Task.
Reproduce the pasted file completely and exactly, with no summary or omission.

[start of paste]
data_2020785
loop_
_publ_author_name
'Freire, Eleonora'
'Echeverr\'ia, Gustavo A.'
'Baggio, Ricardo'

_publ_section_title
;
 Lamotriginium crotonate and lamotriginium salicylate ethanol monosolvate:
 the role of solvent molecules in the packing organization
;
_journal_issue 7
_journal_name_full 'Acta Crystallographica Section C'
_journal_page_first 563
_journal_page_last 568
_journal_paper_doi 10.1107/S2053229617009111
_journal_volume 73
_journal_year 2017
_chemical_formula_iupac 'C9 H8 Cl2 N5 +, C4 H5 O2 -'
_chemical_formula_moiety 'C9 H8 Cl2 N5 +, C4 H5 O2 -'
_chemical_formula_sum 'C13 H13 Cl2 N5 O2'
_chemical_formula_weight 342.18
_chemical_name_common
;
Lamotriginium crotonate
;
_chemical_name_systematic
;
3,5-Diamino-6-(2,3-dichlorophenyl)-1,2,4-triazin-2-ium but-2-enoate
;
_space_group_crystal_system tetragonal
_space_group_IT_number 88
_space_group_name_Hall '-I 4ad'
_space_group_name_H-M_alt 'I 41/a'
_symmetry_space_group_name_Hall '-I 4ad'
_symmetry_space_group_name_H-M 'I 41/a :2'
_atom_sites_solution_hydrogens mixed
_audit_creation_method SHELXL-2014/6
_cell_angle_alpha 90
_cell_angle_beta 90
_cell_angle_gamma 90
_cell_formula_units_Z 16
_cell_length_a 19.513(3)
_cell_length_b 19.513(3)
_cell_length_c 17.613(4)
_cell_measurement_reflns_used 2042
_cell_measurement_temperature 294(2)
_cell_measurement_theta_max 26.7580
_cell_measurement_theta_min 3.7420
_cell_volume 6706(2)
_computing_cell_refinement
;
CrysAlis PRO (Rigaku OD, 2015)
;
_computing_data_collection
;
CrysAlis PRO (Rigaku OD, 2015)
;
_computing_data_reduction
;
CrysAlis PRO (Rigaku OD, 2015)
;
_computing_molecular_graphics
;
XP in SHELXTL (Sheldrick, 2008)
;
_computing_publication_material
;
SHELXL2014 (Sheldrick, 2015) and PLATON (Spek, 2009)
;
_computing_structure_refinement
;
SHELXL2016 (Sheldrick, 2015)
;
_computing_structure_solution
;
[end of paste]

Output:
data_2020785
loop_
_publ_author_name
'Freire, Eleonora'
'Echeverr\'ia, Gustavo A.'
'Baggio, Ricardo'

_publ_section_title
;
 Lamotriginium crotonate and lamotriginium salicylate ethanol monosolvate:
 the role of solvent molecules in the packing organization
;
_journal_issue 7
_journal_name_full 'Acta Crystallographica Section C'
_journal_page_first 563
_journal_page_last 568
_journal_paper_doi 10.1107/S2053229617009111
_journal_volume 73
_journal_year 2017
_chemical_formula_iupac 'C9 H8 Cl2 N5 +, C4 H5 O2 -'
_chemical_formula_moiety 'C9 H8 Cl2 N5 +, C4 H5 O2 -'
_chemical_formula_sum 'C13 H13 Cl2 N5 O2'
_chemical_formula_weight 342.18
_chemical_name_common
;
Lamotriginium crotonate
;
_chemical_name_systematic
;
3,5-Diamino-6-(2,3-dichlorophenyl)-1,2,4-triazin-2-ium but-2-enoate
;
_space_group_crystal_system tetragonal
_space_group_IT_number 88
_space_group_name_Hall '-I 4ad'
_space_group_name_H-M_alt 'I 41/a'
_symmetry_space_group_name_Hall '-I 4ad'
_symmetry_space_group_name_H-M 'I 41/a :2'
_atom_sites_solution_hydrogens mixed
_audit_creation_method SHELXL-2014/6
_cell_angle_alpha 90
_cell_angle_beta 90
_cell_angle_gamma 90
_cell_formula_units_Z 16
_cell_length_a 19.513(3)
_cell_length_b 19.513(3)
_cell_length_c 17.613(4)
_cell_measurement_reflns_used 2042
_cell_measurement_temperature 294(2)
_cell_measurement_theta_max 26.7580
_cell_measurement_theta_min 3.7420
_cell_volume 6706(2)
_computing_cell_refinement
;
CrysAlis PRO (Rigaku OD, 2015)
;
_computing_data_collection
;
CrysAlis PRO (Rigaku OD, 2015)
;
_computing_data_reduction
;
CrysAlis PRO (Rigaku OD, 2015)
;
_computing_molecular_graphics
;
XP in SHELXTL (Sheldrick, 2008)
;
_computing_publication_material
;
SHELXL2014 (Sheldrick, 2015) and PLATON (Spek, 2009)
;
_computing_structure_refinement
;
SHELXL2016 (Sheldrick, 2015)
;
_computing_structure_solution
;